Dark Brahma hens are easily identified by their white laced feather pattern across a darker gray body, breast, and wings.

The breed standard required by poultry judges includes sharp gray penciling along the hackles, and black penciling across the rest of the body.

The American Standard Vs. the British Standard

The American poultry standard for the Brahma chicken includes the Light, Dark, and Buff Brahmas. American standards also require thin feathers on the feet with a large or heavy-set body.

According to the British standard, more color varieties are accepted, including the Blue and Gold Partridge, Buff Columbian, and Black Brahmas.

Both the light and dark varieties are popular among American fancier breeders, however, the penciling feather patterns in the Dark Brahma remain a fan favorite.

Light Brahma vs Dark Brahma

Because of the difference in weight between the light and dark colors, Light Brahmas are considered more to be meat birds compared to the Dark Brahmas, who boast better laying abilities.

This brings us to our next section. We determine the egg laying abilities of the Brahma chicken and whether this large bird is the best choice for your backyard flock.

How Many Eggs Do Hens Lay?

Brahma hens can lay between 3 to 4 eggs per week, or 150 to 180 eggs per year. Because they are such a good winter layer, they could be a prolific addition to the backyard flock!

When other birds are not laying during the cold temperatures, you can rely on your Brahma hen to continue with egg production.

What is the Size and Color of Brahma Eggs?

Hens lay medium to large sized eggs that can weigh up to 60 grams each. When my Brahma hen laid her first egg, I was surprised at the smaller size compared to my other layers.

By the next season, she was laying large eggs with incredibly tough shells.

When it comes to common egg color brown and pink are the norm. What you’ll get will depend on the color variety of your bird.

A general indication of egg color is to look at the tiny feathers on the ear lobes. Interestingly enough, lighter ear lobes usually mean lighter eggs!

Broodiness

Brahma Hens
Brahma Hens

Brahmas are not commonly a broody chicken, but if you do happen to come across a broody hen she will be very stubborn when it comes to sitting on the nest and trying to hatch her eggs.

You can discourage broodiness by removing her from the nest and keeping it closed, or you could place cold packs underneath her to let her know there are no eggs to keep warm or hatch.

Egg Substitute

Because of their determination, a really broody hen can be given fertilized eggs from another chicken to hatch.

It is best to choose a medium to large breed chick for her to take care of, as her heavy weight could be problematic for very small hatchlings.

When Do Brahmas Start Laying?

A Brahma hen can go into egg production as early as 6 to 7 months old; however, it is not uncommon for some birds to start laying as late as 12 months.

You may have to wait a few months before you can determine the average size, color, and weight per egg.

How to Prepare Chicken Nest Boxes for Egg Laying

Chickens as large as the Brahma will need a fair amount of space to keep them comfortable. Larger nesting boxes will accommodate their larger size and provide other chickens ample space to lay without stress.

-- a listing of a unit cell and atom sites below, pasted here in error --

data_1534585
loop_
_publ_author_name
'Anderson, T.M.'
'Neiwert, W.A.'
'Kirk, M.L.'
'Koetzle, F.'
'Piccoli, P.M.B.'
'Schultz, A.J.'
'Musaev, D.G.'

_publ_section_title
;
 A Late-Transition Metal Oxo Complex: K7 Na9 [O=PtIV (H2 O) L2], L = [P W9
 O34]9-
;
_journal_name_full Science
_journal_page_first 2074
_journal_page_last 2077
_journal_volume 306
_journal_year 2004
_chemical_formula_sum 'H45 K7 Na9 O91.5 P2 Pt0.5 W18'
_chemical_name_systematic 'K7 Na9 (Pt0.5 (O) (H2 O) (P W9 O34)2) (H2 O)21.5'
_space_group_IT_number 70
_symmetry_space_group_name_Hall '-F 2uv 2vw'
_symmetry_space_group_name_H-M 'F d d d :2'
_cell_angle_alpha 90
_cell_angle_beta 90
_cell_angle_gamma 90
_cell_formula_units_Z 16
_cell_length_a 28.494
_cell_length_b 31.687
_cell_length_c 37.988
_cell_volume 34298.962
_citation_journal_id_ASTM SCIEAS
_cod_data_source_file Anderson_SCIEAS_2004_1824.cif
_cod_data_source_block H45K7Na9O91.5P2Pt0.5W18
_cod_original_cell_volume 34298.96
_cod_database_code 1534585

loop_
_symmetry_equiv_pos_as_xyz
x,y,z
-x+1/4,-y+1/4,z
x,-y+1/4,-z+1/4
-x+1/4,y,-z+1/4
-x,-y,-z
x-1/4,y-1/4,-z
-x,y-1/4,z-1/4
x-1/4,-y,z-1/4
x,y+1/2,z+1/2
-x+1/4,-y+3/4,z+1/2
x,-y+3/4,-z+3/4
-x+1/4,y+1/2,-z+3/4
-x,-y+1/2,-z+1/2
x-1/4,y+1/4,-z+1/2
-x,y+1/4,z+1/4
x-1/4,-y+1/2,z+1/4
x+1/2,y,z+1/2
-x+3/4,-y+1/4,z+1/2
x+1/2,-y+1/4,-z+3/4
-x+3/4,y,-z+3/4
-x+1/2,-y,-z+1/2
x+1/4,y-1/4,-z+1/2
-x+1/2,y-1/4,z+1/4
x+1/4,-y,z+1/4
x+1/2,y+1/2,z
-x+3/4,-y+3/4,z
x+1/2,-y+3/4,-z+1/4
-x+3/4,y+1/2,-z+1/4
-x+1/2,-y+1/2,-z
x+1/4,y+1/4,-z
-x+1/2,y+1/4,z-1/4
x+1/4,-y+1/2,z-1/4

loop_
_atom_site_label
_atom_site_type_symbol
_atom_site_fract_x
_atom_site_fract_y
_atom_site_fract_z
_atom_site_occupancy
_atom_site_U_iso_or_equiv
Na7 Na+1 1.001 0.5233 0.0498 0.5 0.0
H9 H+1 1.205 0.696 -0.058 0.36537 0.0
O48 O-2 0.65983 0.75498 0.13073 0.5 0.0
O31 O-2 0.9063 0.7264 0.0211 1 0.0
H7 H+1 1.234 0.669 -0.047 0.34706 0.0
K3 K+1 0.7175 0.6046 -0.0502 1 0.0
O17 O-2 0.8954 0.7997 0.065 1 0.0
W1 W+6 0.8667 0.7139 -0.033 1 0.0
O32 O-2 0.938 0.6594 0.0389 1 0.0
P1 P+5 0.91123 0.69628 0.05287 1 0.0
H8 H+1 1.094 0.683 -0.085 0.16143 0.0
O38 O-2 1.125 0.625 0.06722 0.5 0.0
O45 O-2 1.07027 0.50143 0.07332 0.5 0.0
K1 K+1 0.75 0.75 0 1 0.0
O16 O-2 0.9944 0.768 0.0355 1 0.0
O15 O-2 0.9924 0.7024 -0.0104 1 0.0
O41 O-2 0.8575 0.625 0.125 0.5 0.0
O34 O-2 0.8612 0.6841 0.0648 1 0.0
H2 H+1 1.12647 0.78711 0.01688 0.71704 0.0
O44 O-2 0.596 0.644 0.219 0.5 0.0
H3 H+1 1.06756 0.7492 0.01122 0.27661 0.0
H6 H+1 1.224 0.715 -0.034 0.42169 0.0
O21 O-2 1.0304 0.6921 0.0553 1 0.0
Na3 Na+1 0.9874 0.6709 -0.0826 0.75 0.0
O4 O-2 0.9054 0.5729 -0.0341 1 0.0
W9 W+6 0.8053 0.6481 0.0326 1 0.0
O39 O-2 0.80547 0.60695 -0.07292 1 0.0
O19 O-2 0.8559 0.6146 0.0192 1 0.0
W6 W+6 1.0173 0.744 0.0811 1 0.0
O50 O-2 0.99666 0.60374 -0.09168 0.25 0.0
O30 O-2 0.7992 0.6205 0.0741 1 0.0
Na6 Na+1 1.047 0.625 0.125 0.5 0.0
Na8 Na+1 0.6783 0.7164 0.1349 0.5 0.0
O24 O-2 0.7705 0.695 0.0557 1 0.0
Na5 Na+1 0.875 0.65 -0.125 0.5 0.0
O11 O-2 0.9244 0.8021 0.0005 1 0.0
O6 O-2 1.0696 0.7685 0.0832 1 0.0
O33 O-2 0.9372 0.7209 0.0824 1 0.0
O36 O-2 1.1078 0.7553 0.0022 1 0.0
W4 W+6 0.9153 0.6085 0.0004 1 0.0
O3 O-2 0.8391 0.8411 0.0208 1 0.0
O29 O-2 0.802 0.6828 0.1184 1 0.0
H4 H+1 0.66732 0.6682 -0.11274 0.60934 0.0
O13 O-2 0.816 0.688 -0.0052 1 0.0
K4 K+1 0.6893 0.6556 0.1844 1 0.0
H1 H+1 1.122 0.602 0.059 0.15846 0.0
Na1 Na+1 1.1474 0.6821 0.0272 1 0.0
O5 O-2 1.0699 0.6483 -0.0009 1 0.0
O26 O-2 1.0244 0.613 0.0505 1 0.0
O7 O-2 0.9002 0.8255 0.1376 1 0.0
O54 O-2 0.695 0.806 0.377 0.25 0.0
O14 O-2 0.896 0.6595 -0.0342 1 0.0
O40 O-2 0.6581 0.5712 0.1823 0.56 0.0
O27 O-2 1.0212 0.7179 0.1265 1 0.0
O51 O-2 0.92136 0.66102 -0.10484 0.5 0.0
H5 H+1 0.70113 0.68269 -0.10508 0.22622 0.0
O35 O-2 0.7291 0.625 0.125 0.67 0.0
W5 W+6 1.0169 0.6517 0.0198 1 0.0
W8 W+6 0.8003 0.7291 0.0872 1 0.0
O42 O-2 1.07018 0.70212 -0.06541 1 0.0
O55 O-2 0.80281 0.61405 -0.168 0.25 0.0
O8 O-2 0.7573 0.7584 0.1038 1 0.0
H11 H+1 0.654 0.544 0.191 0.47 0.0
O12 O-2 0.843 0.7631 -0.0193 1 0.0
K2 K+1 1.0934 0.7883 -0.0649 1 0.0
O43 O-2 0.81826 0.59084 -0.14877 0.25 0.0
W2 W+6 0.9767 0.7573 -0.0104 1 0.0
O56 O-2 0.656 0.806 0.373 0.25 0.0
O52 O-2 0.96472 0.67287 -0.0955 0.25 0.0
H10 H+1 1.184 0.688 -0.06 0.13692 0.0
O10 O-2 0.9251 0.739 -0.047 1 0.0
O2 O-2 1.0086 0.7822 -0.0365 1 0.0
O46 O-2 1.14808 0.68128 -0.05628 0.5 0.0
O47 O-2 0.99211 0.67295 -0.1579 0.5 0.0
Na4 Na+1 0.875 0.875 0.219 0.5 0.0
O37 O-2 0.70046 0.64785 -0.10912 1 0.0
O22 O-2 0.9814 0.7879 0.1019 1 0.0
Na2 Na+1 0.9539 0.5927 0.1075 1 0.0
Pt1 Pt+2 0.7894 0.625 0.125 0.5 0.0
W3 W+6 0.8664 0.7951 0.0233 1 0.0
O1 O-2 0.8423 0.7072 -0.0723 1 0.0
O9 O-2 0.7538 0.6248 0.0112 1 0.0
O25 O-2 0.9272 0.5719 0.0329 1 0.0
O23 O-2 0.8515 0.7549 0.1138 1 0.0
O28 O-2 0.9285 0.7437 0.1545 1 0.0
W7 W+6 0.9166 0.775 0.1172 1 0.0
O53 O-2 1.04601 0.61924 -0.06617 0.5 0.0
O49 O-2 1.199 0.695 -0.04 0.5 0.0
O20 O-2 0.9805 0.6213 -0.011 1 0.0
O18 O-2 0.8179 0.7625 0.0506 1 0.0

They should be provided a 14”x14” nest box, slightly bigger than standard nest boxes. Remember, these birds get to be heavier than average chickens, so the box should be well built to support their weight.

Placement

You should also position the nest boxes low to the ground or add a sturdy chicken ladder to the nesting and roosting area.

This will prevent the more daring Brahmas from trying to perform high jumps to get down from the box, thereby preventing leg injuries. A Brahma leg injury can take a long time to heal because of its weight, so high perches are best avoided.

Ventilation

Along with the size of the nest box, you should provide Brahma hens a secure chicken coop that is well-ventilated.

This is particularly important during hot summers because of their dense feathering and the accompanying risk of overheating or dehydrating faster than other birds.

Regulating the Mood of Your Brahma

To keep your hen happy, the nesting box should provide the following features:

  • Spaciousness
  • Sturdy Design
  • Comfort with soft bedding
  • Be placed in a well-ventilated area
  • Large entrances for birds to get through

Brahma chickens are considered consistent egg layers compared to other chickens of a similar size. While the frequency and size of eggs will vary according to the diet and age of each bird, one thing’s for sure, if you have a happy chicken, you could certainly enjoy more eggs!

Let’s look at how to best meet the basic needs of Brahmas when raised in a backyard flock…

What to Consider Before Buying Brahma Chickens

Brahmas will tolerate confinement, but they absolutely shine when allowed to free range.

My Brahmas will pace at the chicken coop door every afternoon to be let out for their midday rendezvous! If you’re considering a walk-in coop, I’ve reviewed some of the best on the market here.

They particularly enjoy grass and soft sand patches, since that kind of terrain won’t irritate their feathered feet as they scratch for grubs and grit.

The Amount of Space Per Bird

Before you decide to bring a Brahma chicken into your coop, think about the space you have to accommodate their growing needs. A single Brahma hen or rooster should have at least 5 to 6 square feet of space per bird inside the chicken coop.